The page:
room door, I felt as though some one 
had put his hand upon my throat. 
But I followed close at his shoulder, 
and saw, in the subdued light of many- 
tinted lamps, the body of Chetney at 
the foot of the divan, just as Lieutenant 
Sears had described it. In the draw 
ing-room we found the body of the 
Princess Zichy, her arms thrown out, 
and the blood from her heart frozen in 
125 



IN THE FOG 



a tiny line across her bare shoulder. 
But neither of us, although we searched 
the floor on our hands and knees, could 
find the weapon which had killed her. 

" * For Arthur's sake,' I said, ' I would 
have given a thousand pounds if we 
had found the knife in her hand, as he 
said we would.' 

" ' That we have not found it there,' 
Lyle answered, ' is to my mind the 
strongest proof that he is telling the 
truth, that he left the house before 
the murder took place. He is not a 
fool, and had he stabbed his brother 
and this woman, he would have seen 
that by placing the knife near her he 
could help to make it appear as if she 
had killed Chetney and then committed 
suicide. Besides, Lord Arthur insisted 
that the evidence in his behalf would 
be our finding the knife here. He 
would not have urged that if he knew 
we would not find it, if he knew he 
126 



IN THE FOG 



himself had carried it away. This is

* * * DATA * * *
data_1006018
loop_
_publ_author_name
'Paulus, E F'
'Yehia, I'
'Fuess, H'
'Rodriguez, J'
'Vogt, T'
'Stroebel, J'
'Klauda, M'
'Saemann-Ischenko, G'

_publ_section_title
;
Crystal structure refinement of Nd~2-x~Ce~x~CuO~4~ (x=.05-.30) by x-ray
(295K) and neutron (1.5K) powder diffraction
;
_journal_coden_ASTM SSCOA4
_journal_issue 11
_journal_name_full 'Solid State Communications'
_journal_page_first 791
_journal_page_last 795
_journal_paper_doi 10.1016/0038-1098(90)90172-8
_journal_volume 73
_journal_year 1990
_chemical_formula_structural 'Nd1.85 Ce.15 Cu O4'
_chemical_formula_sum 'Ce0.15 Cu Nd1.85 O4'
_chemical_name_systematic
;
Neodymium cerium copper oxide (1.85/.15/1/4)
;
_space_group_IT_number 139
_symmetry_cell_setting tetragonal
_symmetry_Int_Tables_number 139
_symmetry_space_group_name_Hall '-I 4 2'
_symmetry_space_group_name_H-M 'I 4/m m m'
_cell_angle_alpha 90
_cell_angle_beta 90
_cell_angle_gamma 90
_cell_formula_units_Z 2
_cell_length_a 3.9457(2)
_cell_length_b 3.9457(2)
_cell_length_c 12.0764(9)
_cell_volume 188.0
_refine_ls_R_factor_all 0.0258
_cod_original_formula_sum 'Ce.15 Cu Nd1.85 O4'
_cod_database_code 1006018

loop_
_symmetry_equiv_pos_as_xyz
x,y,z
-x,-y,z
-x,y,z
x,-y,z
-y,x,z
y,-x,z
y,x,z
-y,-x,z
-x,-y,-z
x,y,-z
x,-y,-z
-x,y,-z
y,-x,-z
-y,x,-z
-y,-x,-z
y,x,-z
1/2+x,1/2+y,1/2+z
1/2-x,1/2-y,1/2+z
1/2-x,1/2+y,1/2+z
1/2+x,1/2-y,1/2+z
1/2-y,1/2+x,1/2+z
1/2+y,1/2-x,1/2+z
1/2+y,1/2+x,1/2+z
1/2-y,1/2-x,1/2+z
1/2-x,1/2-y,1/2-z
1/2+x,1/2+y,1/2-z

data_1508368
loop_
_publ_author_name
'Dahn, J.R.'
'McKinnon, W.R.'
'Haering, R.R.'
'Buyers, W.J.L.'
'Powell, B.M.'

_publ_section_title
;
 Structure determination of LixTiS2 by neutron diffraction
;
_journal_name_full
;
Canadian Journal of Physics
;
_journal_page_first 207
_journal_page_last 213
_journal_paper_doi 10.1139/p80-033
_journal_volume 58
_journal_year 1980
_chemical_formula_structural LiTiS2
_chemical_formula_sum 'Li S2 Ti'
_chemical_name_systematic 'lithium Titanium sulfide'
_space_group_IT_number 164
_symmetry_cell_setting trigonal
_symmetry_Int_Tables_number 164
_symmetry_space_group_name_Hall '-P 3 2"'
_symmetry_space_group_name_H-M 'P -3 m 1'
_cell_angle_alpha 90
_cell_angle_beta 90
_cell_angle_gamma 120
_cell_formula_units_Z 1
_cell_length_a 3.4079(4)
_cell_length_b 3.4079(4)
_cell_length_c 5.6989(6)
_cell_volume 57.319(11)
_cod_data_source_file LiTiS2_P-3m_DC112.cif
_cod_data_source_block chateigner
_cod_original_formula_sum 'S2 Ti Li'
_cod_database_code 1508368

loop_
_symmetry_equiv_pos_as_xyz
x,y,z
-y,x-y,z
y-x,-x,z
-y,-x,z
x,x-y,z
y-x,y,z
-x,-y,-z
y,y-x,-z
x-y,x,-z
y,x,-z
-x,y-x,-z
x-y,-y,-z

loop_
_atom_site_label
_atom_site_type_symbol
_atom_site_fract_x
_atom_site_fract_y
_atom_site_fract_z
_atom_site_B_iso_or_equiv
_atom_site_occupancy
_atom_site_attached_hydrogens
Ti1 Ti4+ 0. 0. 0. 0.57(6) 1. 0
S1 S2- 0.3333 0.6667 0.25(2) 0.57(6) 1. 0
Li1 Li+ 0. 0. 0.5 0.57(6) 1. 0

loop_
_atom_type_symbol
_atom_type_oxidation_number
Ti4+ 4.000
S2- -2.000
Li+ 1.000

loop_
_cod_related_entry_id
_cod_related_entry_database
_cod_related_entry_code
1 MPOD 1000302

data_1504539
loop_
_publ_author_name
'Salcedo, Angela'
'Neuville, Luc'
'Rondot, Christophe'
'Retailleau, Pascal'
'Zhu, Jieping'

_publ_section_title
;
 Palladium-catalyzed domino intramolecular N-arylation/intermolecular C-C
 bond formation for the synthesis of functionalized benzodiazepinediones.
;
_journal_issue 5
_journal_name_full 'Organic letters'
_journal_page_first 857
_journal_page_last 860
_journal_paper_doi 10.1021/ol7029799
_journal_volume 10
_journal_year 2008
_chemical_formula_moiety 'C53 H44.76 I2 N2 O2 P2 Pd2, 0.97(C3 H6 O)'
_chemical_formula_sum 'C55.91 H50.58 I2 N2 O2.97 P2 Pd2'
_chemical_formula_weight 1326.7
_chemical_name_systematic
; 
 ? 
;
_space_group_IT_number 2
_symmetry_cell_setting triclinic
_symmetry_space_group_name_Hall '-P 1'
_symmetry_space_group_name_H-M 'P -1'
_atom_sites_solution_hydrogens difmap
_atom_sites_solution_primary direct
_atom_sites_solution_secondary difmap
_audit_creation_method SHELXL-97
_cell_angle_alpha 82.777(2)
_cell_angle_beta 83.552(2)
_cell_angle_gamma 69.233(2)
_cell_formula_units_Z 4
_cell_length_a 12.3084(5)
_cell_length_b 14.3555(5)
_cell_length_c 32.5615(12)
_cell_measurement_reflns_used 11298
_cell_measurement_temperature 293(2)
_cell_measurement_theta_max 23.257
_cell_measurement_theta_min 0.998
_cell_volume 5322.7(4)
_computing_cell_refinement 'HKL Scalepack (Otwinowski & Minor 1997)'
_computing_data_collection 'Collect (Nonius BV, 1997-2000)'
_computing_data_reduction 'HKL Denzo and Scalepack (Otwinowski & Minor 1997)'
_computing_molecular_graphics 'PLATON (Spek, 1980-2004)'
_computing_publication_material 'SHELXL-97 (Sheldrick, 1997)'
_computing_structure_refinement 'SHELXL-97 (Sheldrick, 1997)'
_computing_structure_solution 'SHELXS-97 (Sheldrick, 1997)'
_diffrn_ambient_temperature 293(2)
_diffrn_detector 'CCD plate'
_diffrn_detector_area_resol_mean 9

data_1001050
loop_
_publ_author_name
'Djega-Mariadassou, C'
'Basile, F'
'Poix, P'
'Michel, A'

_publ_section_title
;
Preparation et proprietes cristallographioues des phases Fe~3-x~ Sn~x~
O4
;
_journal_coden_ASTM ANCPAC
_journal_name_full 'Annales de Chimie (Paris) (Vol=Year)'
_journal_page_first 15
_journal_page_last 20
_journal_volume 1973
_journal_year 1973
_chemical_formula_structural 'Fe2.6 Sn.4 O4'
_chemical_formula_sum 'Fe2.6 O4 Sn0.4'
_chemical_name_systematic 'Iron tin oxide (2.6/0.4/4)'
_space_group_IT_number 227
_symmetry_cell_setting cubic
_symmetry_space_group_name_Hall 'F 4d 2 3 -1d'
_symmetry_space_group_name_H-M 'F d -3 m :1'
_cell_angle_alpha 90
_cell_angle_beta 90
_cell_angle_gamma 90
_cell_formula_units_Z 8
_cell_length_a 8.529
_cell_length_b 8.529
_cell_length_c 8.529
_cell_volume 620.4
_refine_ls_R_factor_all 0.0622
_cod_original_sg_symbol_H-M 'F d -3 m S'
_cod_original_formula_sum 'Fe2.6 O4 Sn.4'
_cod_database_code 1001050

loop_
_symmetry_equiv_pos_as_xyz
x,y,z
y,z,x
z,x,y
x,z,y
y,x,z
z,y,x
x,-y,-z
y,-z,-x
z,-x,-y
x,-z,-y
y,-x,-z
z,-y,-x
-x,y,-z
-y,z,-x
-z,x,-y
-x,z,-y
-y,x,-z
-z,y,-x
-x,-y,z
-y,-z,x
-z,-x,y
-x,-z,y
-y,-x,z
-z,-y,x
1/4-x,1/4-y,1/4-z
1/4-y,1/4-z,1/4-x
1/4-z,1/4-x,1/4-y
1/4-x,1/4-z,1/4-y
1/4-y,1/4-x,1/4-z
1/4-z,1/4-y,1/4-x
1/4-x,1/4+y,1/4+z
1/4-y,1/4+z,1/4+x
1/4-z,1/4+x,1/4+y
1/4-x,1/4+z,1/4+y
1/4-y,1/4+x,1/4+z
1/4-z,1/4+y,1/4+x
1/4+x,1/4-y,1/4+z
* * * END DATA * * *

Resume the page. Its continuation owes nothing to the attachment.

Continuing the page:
no suicide. A suicide does not rise 
and hide the weapon with which he 
kills himself, and then lie down again. 
No, this has been a double murder, and 
we must look outside of the house for 
the murderer.' 

" While he was speaking Lyle and I 
had been searching every corner, study 
ing the details of each room. I was so 
afraid that, without telling me, he 
would make some deductions prejudi 
cial to Arthur, that I never left his 
side. I was determined to see every 
thing that he saw, and, if possible, to 
prevent his interpreting it in the wrong 
way. He finally finished his examina 
tion, and we sat down together in the 
drawing-room, and he took out his 
notebook and read aloud all that Mr. 
Sears had told him of the murder and 
what we had just learned from Arthur. 
We compared the two accounts word 
127 



1 N THE FOG 



for word, and weighed statement with 
statement, but I could not determine 
from anything Lyle said which of the 
two versions he had decided to believe. 

" ' We are trying to build a house of 
blocks,' he exclaimed, 'with half of 
the blocks missing. We have been 
considering two theories,' he went on: 
* one that Lord Arthur is responsible 
for both murders, and the other that 
the dead woman in there is responsible 
for one of them, and has committed 
suicide ; but, until the Russian servant 
is ready to talk, I shall refuse to believe 
in the guilt of either.' 

" ' What can you prove by him! ' I 
asked. 'He was drunk and asleep. 
He saw nothing.' 

" Lyle hesitated, and then, as though 
he had made up his mind to be quite 
frank with me, spoke freely. 

" ' I do not know that he was either 
drunk or asleep,' he answered. ' Lieu- 
128 



IN THE FOG 



tenant Sears describes him as a stupid